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Article

Abstract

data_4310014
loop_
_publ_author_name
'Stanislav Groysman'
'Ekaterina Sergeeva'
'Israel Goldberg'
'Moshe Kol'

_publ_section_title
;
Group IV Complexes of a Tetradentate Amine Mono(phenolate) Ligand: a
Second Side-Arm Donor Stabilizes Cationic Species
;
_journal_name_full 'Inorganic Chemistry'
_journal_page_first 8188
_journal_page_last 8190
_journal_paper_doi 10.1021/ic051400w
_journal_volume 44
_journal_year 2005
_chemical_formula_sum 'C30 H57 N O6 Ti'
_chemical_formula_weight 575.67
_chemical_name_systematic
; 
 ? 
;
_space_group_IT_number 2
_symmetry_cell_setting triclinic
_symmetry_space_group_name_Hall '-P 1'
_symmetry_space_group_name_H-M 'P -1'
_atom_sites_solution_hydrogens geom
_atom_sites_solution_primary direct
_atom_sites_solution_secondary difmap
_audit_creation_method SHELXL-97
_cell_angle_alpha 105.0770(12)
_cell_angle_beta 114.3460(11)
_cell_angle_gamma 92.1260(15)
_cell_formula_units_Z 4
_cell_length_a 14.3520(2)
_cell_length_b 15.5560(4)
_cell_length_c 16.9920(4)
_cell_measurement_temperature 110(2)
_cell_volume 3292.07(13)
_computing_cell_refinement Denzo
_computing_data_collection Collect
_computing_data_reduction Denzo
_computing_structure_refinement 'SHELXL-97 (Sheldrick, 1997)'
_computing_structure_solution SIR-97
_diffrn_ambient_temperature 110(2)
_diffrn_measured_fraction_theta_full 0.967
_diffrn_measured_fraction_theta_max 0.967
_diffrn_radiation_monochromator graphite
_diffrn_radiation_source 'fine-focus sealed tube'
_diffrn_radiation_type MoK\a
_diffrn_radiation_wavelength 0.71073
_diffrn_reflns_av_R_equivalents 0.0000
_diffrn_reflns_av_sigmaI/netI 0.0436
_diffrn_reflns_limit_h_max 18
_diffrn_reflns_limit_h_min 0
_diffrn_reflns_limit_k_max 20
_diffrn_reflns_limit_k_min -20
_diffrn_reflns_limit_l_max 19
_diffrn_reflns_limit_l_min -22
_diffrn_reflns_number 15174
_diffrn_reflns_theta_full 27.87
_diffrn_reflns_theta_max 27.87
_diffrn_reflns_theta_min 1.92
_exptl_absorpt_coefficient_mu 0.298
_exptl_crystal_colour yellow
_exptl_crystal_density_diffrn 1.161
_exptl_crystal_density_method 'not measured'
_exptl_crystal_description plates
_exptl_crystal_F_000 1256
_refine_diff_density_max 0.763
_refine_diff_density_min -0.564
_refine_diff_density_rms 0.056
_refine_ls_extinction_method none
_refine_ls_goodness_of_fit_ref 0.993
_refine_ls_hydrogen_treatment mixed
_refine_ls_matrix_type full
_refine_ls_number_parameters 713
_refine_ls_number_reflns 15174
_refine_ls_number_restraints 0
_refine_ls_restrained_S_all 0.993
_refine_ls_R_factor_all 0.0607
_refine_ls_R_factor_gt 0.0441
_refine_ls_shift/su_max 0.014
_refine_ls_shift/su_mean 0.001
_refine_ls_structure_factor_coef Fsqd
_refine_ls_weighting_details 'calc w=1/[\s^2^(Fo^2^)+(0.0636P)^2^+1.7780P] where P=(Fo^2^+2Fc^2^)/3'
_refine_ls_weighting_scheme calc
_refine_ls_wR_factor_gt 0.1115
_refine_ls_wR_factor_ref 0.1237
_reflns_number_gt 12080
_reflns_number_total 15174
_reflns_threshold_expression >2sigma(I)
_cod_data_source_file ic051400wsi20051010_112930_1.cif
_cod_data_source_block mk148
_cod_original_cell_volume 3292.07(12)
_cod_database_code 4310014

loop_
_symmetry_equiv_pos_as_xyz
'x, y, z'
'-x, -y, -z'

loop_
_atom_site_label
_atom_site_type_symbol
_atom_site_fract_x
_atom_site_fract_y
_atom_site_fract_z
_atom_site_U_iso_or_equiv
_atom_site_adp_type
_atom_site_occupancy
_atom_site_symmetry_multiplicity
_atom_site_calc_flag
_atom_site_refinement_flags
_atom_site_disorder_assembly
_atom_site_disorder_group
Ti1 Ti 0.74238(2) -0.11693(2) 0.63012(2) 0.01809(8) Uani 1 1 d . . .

Agriculture is a central part of Tanzania’s economy. Both within Dar es Salaam, its primate city, and in the city’s peri-urban zone, agriculture is an important part of the livelihood strategy for people of all social classes. However, because the peri-urban zone is one of transition from urban to rural, it tends to undergo more pronounced changes in land use over time than do the city and rural area it borders. This paper examines recent changes in agriculture, land use and livelihoods in the peri-urban zone of Dar es Salaam, Tanzania. Based on a literature review and semi-structured interviews conducted in three peri-urban villages, this paper argues that structural adjustment policies and changing land tenure regimes are impacting the presence and practice of agriculture in peri-urban Dar es Salaam. This paper further argues that because agriculture provides a means of investing in the future, it is an essential part of the livelihood strategy for middle and upper class residents of peri-urban areas.

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